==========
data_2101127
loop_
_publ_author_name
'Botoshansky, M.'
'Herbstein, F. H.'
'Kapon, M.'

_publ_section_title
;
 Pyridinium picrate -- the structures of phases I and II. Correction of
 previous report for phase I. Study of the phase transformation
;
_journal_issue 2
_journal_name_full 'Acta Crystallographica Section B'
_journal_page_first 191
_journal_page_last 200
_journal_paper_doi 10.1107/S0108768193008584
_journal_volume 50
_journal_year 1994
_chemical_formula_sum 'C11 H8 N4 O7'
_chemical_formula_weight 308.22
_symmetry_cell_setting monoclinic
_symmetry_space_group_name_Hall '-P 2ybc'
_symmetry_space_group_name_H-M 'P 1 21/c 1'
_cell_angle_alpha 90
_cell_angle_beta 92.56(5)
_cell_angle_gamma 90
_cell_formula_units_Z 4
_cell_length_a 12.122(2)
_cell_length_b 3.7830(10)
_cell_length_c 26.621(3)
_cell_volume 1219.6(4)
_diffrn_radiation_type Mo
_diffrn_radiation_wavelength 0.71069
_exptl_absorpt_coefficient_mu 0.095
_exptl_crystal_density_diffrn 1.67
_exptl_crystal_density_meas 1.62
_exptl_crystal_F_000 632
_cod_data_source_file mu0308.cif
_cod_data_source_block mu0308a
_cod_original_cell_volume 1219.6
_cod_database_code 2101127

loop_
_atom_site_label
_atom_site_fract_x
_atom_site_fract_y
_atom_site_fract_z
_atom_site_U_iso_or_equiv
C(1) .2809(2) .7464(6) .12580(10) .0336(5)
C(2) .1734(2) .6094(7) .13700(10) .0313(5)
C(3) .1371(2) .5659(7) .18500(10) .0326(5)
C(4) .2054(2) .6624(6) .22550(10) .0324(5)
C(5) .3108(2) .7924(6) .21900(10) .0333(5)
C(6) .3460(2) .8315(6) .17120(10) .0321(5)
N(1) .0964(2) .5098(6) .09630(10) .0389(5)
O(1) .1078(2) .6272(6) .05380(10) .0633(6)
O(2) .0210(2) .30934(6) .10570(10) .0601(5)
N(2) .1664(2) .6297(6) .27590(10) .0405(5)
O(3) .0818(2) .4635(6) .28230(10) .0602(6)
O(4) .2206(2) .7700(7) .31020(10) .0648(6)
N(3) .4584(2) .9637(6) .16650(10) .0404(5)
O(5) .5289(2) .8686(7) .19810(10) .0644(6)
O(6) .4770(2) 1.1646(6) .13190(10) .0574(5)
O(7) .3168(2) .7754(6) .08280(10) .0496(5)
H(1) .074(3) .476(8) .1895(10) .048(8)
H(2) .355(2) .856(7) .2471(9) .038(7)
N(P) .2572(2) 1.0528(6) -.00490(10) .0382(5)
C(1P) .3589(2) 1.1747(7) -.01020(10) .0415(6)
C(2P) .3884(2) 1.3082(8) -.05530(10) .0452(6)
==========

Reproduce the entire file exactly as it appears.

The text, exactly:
data_2101127
loop_
_publ_author_name
'Botoshansky, M.'
'Herbstein, F. H.'
'Kapon, M.'

_publ_section_title
;
 Pyridinium picrate -- the structures of phases I and II. Correction of
 previous report for phase I. Study of the phase transformation
;
_journal_issue 2
_journal_name_full 'Acta Crystallographica Section B'
_journal_page_first 191
_journal_page_last 200
_journal_paper_doi 10.1107/S0108768193008584
_journal_volume 50
_journal_year 1994
_chemical_formula_sum 'C11 H8 N4 O7'
_chemical_formula_weight 308.22
_symmetry_cell_setting monoclinic
_symmetry_space_group_name_Hall '-P 2ybc'
_symmetry_space_group_name_H-M 'P 1 21/c 1'
_cell_angle_alpha 90
_cell_angle_beta 92.56(5)
_cell_angle_gamma 90
_cell_formula_units_Z 4
_cell_length_a 12.122(2)
_cell_length_b 3.7830(10)
_cell_length_c 26.621(3)
_cell_volume 1219.6(4)
_diffrn_radiation_type Mo
_diffrn_radiation_wavelength 0.71069
_exptl_absorpt_coefficient_mu 0.095
_exptl_crystal_density_diffrn 1.67
_exptl_crystal_density_meas 1.62
_exptl_crystal_F_000 632
_cod_data_source_file mu0308.cif
_cod_data_source_block mu0308a
_cod_original_cell_volume 1219.6
_cod_database_code 2101127

loop_
_atom_site_label
_atom_site_fract_x
_atom_site_fract_y
_atom_site_fract_z
_atom_site_U_iso_or_equiv
C(1) .2809(2) .7464(6) .12580(10) .0336(5)
C(2) .1734(2) .6094(7) .13700(10) .0313(5)
C(3) .1371(2) .5659(7) .18500(10) .0326(5)
C(4) .2054(2) .6624(6) .22550(10) .0324(5)
C(5) .3108(2) .7924(6) .21900(10) .0333(5)
C(6) .3460(2) .8315(6) .17120(10) .0321(5)
N(1) .0964(2) .5098(6) .09630(10) .0389(5)
O(1) .1078(2) .6272(6) .05380(10) .0633(6)
O(2) .0210(2) .30934(6) .10570(10) .0601(5)
N(2) .1664(2) .6297(6) .27590(10) .0405(5)
O(3) .0818(2) .4635(6) .28230(10) .0602(6)
O(4) .2206(2) .7700(7) .31020(10) .0648(6)
N(3) .4584(2) .9637(6) .16650(10) .0404(5)
O(5) .5289(2) .8686(7) .19810(10) .0644(6)
O(6) .4770(2) 1.1646(6) .13190(10) .0574(5)
O(7) .3168(2) .7754(6) .08280(10) .0496(5)
H(1) .074(3) .476(8) .1895(10) .048(8)
H(2) .355(2) .856(7) .2471(9) .038(7)
N(P) .2572(2) 1.0528(6) -.00490(10) .0382(5)
C(1P) .3589(2) 1.1747(7) -.01020(10) .0415(6)
C(2P) .3884(2) 1.3082(8) -.05530(10) .0452(6)